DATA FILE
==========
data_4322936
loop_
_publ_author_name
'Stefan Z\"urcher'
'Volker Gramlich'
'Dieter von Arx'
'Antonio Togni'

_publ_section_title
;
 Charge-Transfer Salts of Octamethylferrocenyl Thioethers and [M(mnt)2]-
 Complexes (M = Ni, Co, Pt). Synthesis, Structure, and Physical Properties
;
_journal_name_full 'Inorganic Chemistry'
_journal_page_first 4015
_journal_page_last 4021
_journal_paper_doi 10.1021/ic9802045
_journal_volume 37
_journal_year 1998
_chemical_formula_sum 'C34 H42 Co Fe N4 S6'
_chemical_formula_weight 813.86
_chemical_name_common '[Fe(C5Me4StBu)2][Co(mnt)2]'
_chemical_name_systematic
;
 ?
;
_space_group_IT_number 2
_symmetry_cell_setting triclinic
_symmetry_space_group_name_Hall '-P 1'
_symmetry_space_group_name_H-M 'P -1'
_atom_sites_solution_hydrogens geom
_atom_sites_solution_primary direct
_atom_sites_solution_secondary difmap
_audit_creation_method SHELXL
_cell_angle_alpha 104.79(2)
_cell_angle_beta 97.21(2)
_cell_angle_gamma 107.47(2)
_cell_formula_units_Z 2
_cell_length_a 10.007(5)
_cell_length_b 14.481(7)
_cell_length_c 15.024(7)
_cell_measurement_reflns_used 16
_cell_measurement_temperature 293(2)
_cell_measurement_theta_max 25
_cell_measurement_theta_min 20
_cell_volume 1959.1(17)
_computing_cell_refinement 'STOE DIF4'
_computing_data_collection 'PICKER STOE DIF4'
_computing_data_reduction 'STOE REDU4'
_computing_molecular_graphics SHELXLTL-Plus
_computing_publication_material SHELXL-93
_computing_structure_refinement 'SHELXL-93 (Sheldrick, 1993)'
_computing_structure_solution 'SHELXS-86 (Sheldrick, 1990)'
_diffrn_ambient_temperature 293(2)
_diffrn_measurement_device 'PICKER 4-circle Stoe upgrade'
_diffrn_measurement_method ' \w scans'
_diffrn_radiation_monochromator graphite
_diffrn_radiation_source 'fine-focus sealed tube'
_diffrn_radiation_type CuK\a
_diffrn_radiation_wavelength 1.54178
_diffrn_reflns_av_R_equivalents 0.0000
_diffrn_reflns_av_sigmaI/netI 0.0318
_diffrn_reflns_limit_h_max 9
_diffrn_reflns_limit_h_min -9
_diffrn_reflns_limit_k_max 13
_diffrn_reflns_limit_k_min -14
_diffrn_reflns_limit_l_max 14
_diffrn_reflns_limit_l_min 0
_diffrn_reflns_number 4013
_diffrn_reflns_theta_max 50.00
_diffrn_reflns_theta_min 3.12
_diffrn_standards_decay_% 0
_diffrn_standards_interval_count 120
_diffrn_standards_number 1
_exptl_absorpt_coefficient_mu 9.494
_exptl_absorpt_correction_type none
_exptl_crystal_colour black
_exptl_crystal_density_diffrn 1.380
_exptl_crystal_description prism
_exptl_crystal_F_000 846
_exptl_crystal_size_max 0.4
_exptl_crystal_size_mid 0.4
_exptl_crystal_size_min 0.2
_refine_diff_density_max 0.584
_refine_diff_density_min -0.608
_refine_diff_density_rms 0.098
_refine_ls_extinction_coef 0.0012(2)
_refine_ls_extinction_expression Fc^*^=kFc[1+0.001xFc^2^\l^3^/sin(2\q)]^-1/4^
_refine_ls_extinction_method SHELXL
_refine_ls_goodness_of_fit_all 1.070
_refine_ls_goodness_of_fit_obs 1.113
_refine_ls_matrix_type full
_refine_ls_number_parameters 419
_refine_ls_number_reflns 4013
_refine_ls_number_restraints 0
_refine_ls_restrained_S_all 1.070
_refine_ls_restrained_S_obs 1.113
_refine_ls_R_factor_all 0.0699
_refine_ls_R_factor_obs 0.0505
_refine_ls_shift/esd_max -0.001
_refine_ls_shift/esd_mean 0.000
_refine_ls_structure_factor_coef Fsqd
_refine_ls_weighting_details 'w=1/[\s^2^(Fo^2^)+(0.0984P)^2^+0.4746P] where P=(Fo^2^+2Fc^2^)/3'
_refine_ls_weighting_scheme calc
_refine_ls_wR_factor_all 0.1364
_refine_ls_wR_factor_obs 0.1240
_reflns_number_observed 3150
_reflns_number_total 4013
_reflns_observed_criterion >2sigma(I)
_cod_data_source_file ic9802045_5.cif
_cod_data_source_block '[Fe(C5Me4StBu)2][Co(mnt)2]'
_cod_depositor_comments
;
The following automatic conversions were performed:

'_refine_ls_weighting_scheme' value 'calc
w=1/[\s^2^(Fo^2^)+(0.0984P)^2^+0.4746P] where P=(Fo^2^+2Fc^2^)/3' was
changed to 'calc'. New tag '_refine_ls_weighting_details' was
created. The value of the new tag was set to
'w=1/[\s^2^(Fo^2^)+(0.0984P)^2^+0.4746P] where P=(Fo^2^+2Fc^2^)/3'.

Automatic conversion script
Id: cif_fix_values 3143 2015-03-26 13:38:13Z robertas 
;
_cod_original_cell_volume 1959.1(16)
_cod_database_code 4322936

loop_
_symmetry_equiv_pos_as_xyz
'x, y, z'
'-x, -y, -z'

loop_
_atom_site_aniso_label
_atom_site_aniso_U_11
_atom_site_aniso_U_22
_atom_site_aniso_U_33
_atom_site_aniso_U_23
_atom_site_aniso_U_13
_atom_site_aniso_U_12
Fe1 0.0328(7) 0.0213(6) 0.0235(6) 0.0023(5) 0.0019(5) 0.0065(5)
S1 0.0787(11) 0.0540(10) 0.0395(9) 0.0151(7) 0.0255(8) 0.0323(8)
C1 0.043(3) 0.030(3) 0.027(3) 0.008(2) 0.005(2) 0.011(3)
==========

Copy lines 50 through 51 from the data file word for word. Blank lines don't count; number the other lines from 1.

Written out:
_computing_publication_material SHELXL-93
_computing_structure_refinement 'SHELXL-93 (Sheldrick, 1993)'